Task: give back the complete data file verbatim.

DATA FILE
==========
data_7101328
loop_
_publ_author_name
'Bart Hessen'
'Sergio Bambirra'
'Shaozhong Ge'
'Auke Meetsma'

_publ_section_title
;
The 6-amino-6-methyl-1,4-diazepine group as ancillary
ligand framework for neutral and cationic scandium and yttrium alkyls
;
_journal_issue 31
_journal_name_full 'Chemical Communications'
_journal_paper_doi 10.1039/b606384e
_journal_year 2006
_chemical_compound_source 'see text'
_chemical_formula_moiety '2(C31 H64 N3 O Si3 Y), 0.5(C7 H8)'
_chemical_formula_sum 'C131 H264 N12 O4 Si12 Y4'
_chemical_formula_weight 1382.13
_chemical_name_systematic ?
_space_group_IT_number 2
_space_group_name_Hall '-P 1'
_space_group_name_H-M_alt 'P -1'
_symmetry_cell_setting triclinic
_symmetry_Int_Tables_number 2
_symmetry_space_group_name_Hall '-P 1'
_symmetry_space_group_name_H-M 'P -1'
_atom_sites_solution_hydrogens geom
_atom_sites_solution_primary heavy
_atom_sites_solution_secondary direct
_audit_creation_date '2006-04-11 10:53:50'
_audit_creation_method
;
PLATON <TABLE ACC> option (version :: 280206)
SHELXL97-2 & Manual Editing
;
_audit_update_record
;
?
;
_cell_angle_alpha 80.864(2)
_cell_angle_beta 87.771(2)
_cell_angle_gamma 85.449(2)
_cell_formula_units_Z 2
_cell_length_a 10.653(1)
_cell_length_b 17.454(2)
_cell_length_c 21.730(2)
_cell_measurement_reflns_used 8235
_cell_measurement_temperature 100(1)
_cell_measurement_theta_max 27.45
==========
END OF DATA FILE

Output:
data_7101328
loop_
_publ_author_name
'Bart Hessen'
'Sergio Bambirra'
'Shaozhong Ge'
'Auke Meetsma'

_publ_section_title
;
The 6-amino-6-methyl-1,4-diazepine group as ancillary
ligand framework for neutral and cationic scandium and yttrium alkyls
;
_journal_issue 31
_journal_name_full 'Chemical Communications'
_journal_paper_doi 10.1039/b606384e
_journal_year 2006
_chemical_compound_source 'see text'
_chemical_formula_moiety '2(C31 H64 N3 O Si3 Y), 0.5(C7 H8)'
_chemical_formula_sum 'C131 H264 N12 O4 Si12 Y4'
_chemical_formula_weight 1382.13
_chemical_name_systematic ?
_space_group_IT_number 2
_space_group_name_Hall '-P 1'
_space_group_name_H-M_alt 'P -1'
_symmetry_cell_setting triclinic
_symmetry_Int_Tables_number 2
_symmetry_space_group_name_Hall '-P 1'
_symmetry_space_group_name_H-M 'P -1'
_atom_sites_solution_hydrogens geom
_atom_sites_solution_primary heavy
_atom_sites_solution_secondary direct
_audit_creation_date '2006-04-11 10:53:50'
_audit_creation_method
;
PLATON <TABLE ACC> option (version :: 280206)
SHELXL97-2 & Manual Editing
;
_audit_update_record
;
?
;
_cell_angle_alpha 80.864(2)
_cell_angle_beta 87.771(2)
_cell_angle_gamma 85.449(2)
_cell_formula_units_Z 2
_cell_length_a 10.653(1)
_cell_length_b 17.454(2)
_cell_length_c 21.730(2)
_cell_measurement_reflns_used 8235
_cell_measurement_temperature 100(1)
_cell_measurement_theta_max 27.45